News / Europe

Kurds, Turks Trade Blame in Activists' Slayings

Flags, flowers and candles displayed by members of the Kurdish community are seen in front of the entrance of the Information Centre of Kurdistan where three Kurdish women were found shot dead, in Paris, January 11, 2013.
Flags, flowers and candles displayed by members of the Kurdish community are seen in front of the entrance of the Information Centre of Kurdistan where three Kurdish women were found shot dead, in Paris, January 11, 2013.
Lisa BryantDorian Jones
The Turkish government and Kurdish rebels traded accusations on Friday about who is behind the assassinations of three Kurdish activists in Paris. Each suggests hardliners on the other side may have had a hand in Thursday's murders.

Prime Minister Recep Tayyip Erdogan said the shooting was most likely the result of an internal feud among the Kurds, noting that the building required an access code to unlock the door.

"Those three people opened the door," he said. "No doubt they wouldn't open it to people they didn't know."

Turkish officials said the slayings also could be aimed at derailing peace talks between Ankara and the PKK's jailed leader, Abdullah Ocalan. The PKK has been fighting for greater autonomy in Turkey for nearly three decades.

European Countries with Large Kurdish PopulationsEuropean Countries with Large Kurdish Populations
x
European Countries with Large Kurdish Populations
European Countries with Large Kurdish Populations
Kurds blame Turks

Kurdish politicians in Turkey disputed claims of an internal feud among Kurds. Aysel Tugluk, a pro-Kurdish member of parliament, pointed the finger at elements within the Turkish state

"Whenever we, Kurds and Turks, start to talk, similar provocations come forward and aim to prevent the process to go ahead," she said, "My personal belief is that there are still deep state forces in Turkey and this looks like an operation to sabotage the peace process."

Kurdish Shooting Victims in France

Sakine Cansiz
  • Founding member of Kurdistan Workers Party, or PKK
  • Former PKK guerrilla
  • Jailed in Turkey from 1978-1991, reportedly subjected to torture
  • Helped lead PKK efforts to secure financial, political support from Europe's Kurdish exile community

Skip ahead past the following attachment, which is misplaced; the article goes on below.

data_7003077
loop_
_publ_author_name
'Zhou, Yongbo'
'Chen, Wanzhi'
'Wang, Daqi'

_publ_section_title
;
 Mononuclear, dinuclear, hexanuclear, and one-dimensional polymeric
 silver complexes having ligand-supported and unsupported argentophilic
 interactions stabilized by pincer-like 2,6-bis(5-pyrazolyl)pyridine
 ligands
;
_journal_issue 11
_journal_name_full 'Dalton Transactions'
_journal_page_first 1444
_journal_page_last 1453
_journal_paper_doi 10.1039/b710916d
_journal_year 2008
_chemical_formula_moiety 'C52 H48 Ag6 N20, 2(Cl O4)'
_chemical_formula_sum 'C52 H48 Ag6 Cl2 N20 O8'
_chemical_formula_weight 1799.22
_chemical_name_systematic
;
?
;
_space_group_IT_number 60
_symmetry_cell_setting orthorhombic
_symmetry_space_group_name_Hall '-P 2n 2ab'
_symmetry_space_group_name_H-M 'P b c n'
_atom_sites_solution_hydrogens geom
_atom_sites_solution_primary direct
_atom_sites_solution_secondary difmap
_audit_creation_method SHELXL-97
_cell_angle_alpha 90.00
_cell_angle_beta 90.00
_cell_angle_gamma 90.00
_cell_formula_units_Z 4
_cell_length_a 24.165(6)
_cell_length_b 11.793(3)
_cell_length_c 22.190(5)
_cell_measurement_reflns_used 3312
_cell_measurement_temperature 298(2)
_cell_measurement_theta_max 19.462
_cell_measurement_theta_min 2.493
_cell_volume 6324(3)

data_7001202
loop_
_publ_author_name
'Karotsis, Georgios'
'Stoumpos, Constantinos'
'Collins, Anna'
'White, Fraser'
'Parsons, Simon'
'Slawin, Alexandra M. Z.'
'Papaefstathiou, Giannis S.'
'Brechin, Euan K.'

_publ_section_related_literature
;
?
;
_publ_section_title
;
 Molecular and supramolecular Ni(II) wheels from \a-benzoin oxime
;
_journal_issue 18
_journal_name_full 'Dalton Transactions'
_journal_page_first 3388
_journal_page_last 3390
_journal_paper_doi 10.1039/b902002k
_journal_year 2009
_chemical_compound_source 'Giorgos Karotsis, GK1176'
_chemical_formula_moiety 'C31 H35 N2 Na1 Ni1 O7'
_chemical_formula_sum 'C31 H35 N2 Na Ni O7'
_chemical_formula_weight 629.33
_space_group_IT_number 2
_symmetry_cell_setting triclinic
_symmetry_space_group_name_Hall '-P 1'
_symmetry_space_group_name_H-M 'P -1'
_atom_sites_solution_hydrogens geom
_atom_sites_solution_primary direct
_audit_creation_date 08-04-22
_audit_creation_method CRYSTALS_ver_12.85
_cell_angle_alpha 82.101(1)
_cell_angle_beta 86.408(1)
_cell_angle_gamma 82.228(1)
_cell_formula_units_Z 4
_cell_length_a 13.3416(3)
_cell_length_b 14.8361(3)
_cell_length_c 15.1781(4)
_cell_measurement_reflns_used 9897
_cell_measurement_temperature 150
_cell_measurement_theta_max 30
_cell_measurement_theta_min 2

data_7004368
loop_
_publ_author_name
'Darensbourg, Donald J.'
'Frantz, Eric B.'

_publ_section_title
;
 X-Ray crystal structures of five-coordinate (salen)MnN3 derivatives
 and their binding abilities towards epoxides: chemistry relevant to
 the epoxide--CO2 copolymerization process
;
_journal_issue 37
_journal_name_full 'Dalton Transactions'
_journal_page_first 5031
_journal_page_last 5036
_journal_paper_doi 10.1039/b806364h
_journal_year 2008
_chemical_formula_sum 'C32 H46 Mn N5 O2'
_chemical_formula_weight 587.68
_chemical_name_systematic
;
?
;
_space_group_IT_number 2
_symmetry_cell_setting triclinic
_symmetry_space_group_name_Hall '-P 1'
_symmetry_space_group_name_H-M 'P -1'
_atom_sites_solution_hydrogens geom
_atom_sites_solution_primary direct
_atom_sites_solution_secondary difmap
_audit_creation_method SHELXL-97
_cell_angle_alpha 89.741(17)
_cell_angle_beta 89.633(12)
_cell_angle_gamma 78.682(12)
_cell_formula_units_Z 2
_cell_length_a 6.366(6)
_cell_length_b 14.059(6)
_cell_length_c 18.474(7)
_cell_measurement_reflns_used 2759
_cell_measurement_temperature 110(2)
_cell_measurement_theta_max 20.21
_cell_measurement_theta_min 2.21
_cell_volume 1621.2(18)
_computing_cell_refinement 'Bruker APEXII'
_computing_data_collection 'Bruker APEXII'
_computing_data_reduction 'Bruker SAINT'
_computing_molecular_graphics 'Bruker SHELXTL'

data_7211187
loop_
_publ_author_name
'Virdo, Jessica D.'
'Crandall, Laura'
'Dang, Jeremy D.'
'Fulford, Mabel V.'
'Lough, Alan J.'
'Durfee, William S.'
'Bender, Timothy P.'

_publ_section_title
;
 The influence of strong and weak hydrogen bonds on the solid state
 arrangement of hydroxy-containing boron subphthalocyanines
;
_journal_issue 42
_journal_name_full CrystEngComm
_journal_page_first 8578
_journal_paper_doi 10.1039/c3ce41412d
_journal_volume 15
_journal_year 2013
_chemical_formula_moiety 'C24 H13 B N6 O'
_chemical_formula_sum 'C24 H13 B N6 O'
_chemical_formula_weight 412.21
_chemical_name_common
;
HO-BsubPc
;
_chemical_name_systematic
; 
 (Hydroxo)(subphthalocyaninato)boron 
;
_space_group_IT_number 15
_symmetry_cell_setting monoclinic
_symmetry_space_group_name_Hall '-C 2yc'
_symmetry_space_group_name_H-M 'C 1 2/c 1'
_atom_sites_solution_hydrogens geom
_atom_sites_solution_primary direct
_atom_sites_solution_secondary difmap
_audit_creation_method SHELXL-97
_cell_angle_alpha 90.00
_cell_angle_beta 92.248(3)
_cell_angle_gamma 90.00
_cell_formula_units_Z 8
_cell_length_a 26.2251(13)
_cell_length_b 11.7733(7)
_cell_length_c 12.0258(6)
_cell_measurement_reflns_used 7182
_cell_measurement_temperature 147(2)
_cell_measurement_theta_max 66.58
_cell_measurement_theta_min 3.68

Fidan Dogan
  • Head of the Information Center for Kurdistan in Paris
  • French representative of Brussels-based Kurdistan National Congress
  • Raised in France

Leyla Soylemez
  • Young Kurdish activist working in Paris.
The “deep state” is a phrase often used in Turkey for rogue elements of the state with strong nationalist tendencies.

Songul Karabulut, executive committee member of the Brussels-based Kurdistan National Congress, said such professional killings could only have been authored by an important organization - perhaps a shadowy militia group with ties to the Turkish state.

Karabulut called the deaths a provocation by those who don't want the Kurdish problem resolved. It comes at a time of turmoil in Kurdish regions of Turkey, Syria, Iran and Iran, she said.

Murder probe begins

Police in France say they have opened a murder investigation.

Those killed include Sakine Cansiz, a senior member of the militant Kurdistan Workers Party, or PKK. She reportedly was headed the PKK's women's movement in Europe. The two others apparently worked as lobbyists and liaisons for the Kurdish cause in Europe.

In downtown Paris, drivers slowed down to stare at a small crowd gathered on the sidewalk of Rue Lafayette. Police barricaded the entrance of number 147, where the three were slain inside an information center.

Mamon Arikan was among those paying their respects on a cold, grey morning.

"We start to come to Paris in order to give all the enemies of the Kurdish people the message that we will not stop fighting for our freedom and our independence," Arikan said. "And we are not afraid of anybody. If they are killing us, we will not [be victimized]."

At the Kurdistan Arts and Culture Academy, about a 15-minute walk away from the shootings, hundreds of people gathered to commiserate and watch the latest news on Turkish TV. The academy's president, Murat Polat, denounced the killings as an act of cowardice.

Polat said he hopes the French government not only will find the killers quickly, but also those who ordered the assassinations.



Kurds in Europe

Kurds are relative newcomers to Western Europe. Many came here as immigrant workers in the 1960s and '70s. Germany and France have two of the largest Kurdish communities.

This is not the first time a Kurdish opposition leader has been killed in Europe. The head of the Democratic Party of Kurdistan was murdered in Vienna more than two decades ago. Authorities have yet to find the assassins.

Polat said that each time the Kurdish community is attacked, it rises up even stronger. Kurds like himself, he said, gather courage because they believe their fight is just.